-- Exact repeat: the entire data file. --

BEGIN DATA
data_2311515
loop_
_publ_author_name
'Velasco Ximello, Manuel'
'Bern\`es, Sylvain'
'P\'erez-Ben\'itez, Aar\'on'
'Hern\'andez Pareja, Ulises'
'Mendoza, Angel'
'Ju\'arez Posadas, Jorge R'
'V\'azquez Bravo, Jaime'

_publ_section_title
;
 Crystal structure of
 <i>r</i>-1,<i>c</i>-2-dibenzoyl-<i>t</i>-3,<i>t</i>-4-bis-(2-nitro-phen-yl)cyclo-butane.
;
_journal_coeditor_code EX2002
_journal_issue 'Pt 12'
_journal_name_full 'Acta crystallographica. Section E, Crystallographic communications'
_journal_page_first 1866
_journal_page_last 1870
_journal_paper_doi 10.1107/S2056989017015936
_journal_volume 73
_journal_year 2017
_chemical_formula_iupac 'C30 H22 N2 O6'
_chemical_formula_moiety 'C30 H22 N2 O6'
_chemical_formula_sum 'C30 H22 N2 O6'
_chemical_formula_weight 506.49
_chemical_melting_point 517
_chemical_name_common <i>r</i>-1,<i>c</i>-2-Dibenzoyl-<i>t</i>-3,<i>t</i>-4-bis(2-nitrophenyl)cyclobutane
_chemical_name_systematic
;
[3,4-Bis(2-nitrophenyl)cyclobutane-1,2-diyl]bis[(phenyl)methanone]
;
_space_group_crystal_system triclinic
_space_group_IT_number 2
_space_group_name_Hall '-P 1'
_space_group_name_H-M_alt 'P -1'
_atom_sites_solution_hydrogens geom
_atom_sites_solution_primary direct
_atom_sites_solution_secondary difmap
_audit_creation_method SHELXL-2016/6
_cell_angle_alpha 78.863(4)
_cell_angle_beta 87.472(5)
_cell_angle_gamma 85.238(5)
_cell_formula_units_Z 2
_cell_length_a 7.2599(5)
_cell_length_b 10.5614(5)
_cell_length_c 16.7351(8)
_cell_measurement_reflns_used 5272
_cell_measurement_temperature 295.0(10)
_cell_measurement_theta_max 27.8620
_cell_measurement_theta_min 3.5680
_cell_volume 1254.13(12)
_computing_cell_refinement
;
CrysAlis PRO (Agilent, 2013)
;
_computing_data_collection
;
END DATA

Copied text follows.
data_2311515
loop_
_publ_author_name
'Velasco Ximello, Manuel'
'Bern\`es, Sylvain'
'P\'erez-Ben\'itez, Aar\'on'
'Hern\'andez Pareja, Ulises'
'Mendoza, Angel'
'Ju\'arez Posadas, Jorge R'
'V\'azquez Bravo, Jaime'

_publ_section_title
;
 Crystal structure of
 <i>r</i>-1,<i>c</i>-2-dibenzoyl-<i>t</i>-3,<i>t</i>-4-bis-(2-nitro-phen-yl)cyclo-butane.
;
_journal_coeditor_code EX2002
_journal_issue 'Pt 12'
_journal_name_full 'Acta crystallographica. Section E, Crystallographic communications'
_journal_page_first 1866
_journal_page_last 1870
_journal_paper_doi 10.1107/S2056989017015936
_journal_volume 73
_journal_year 2017
_chemical_formula_iupac 'C30 H22 N2 O6'
_chemical_formula_moiety 'C30 H22 N2 O6'
_chemical_formula_sum 'C30 H22 N2 O6'
_chemical_formula_weight 506.49
_chemical_melting_point 517
_chemical_name_common <i>r</i>-1,<i>c</i>-2-Dibenzoyl-<i>t</i>-3,<i>t</i>-4-bis(2-nitrophenyl)cyclobutane
_chemical_name_systematic
;
[3,4-Bis(2-nitrophenyl)cyclobutane-1,2-diyl]bis[(phenyl)methanone]
;
_space_group_crystal_system triclinic
_space_group_IT_number 2
_space_group_name_Hall '-P 1'
_space_group_name_H-M_alt 'P -1'
_atom_sites_solution_hydrogens geom
_atom_sites_solution_primary direct
_atom_sites_solution_secondary difmap
_audit_creation_method SHELXL-2016/6
_cell_angle_alpha 78.863(4)
_cell_angle_beta 87.472(5)
_cell_angle_gamma 85.238(5)
_cell_formula_units_Z 2
_cell_length_a 7.2599(5)
_cell_length_b 10.5614(5)
_cell_length_c 16.7351(8)
_cell_measurement_reflns_used 5272
_cell_measurement_temperature 295.0(10)
_cell_measurement_theta_max 27.8620
_cell_measurement_theta_min 3.5680
_cell_volume 1254.13(12)
_computing_cell_refinement
;
CrysAlis PRO (Agilent, 2013)
;
_computing_data_collection
;